Drones doing dangerous jobs

These drones aim to aid in search & rescue efforts and keep employees out of dangerous situations.

KUSA - If you’re ever lost and need to be found, you’d want Brian Dillman leading the search.

“I’ve actually been with the organization for 53 years,” Dillman said.

Dillman is an operations captain with Boulder Emergency Squad, a volunteer group that provides free technical rescue in Boulder County. Dillman has more search and rescue experience than most, but even he would admit his legs can’t cover as much ground as a drone.

“I think you’ll see very rapidly the efficiencies of the air use,” Dillman said to the crowd of industry professionals gathered at the Elbert County Fairgrounds.

Dillman and a couple of his colleagues came to the fairgrounds on Friday to help demonstrate the latest professional drones from DJI called the Matrice 200 Series.

“We’re here evaluating the Matrice 210,” Dillman said. “Looking to see if it would meet our future need for this year.”

Dillman said his team already uses three DJI drones to help in search and rescue missions. He said the drones can search an acre in about a minute. The newest DJI drones can support four different types of cameras with impressive zoom capabilities and even thermal imaging. Two cameras can be mounted on the drones at the same time.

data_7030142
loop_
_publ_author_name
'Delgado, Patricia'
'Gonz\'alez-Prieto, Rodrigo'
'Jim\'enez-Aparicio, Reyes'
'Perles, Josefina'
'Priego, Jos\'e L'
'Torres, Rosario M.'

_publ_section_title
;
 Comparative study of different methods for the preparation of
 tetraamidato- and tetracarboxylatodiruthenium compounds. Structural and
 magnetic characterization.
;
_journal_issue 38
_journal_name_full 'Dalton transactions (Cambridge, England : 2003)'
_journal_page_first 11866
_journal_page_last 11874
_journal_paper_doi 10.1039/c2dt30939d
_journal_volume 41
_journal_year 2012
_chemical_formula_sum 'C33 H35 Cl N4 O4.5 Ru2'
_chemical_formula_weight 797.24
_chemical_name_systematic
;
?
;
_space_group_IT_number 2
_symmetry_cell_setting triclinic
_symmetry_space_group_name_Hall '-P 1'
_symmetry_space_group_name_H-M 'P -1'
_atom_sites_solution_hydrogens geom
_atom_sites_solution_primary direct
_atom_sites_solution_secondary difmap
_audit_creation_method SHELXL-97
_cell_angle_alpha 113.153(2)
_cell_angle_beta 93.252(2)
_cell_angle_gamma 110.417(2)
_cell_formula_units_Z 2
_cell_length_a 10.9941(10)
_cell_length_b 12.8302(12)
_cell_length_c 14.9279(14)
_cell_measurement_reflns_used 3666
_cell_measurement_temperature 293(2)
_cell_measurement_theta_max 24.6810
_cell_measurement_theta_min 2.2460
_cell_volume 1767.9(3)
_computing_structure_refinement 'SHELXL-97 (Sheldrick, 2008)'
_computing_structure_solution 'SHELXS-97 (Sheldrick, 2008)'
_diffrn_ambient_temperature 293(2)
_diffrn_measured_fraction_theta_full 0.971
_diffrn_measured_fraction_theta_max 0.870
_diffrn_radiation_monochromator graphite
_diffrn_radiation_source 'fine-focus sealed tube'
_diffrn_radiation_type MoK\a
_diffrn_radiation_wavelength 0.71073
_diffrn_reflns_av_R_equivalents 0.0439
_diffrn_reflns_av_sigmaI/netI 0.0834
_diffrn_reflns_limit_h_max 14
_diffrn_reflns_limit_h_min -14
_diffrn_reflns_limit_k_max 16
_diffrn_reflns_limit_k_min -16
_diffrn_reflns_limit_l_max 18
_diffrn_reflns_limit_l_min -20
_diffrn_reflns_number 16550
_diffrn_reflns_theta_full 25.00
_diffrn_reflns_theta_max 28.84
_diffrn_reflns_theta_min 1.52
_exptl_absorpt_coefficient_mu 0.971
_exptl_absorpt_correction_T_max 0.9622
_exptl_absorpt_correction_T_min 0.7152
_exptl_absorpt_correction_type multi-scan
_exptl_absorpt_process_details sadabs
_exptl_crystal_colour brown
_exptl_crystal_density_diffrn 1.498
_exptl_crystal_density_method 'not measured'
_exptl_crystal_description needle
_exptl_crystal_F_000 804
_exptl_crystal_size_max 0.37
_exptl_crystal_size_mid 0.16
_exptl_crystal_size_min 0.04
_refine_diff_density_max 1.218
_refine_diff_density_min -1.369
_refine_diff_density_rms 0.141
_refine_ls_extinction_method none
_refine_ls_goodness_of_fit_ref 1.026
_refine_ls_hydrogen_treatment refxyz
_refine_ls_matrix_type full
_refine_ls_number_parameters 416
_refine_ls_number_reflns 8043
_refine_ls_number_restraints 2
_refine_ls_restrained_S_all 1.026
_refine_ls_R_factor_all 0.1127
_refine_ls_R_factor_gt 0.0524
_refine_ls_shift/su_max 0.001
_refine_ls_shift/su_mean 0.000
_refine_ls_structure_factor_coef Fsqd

“If we’re looking for missing people we can find them in a much shorter period of time,” Dillman said.

DJI representatives demoed the drones and showed how they could be used in a variety of industries.

“We’re seeing this year more and more people are using drones for professional purposes,” Adam Lisberg said, corporate communications director for DJI.

From search and rescue, to construction site mapping and all sorts of aerial inspections, the drones can be used to perform traditionally dangerous jobs.

“People don’t realize, but climbing cell towers and power line towers and TV transmission towers is one of the most dangerous jobs in America,” Lisberg said.

On Friday, the DJI reps flew one of the Matrice drones around a cell tower to simulate an inspection.

“You can zoom in and you can look at those bolts, you can look at those wires, you can search for evidence of metal fatigue,” Lisberg explained.

Efficient drones could replace certain jobs and they’ve already changed many of them.

“Work expands and takes advantage of new technological advances,” Lisberg said. “Frankly we’re really excited to be in a field where technological advances are able to save time, save money, make people’s jobs safer, even save lives.”

After 53 years on the job, Brian Dillman has learned to adapt to new technology and he wouldn’t mind adding another drone to his fleet.   

“It’s like having free toys that are being used for a good purpose,” he said. “I’d like to say it isn’t, but it really is fun.”

© 2017 KUSA-TV


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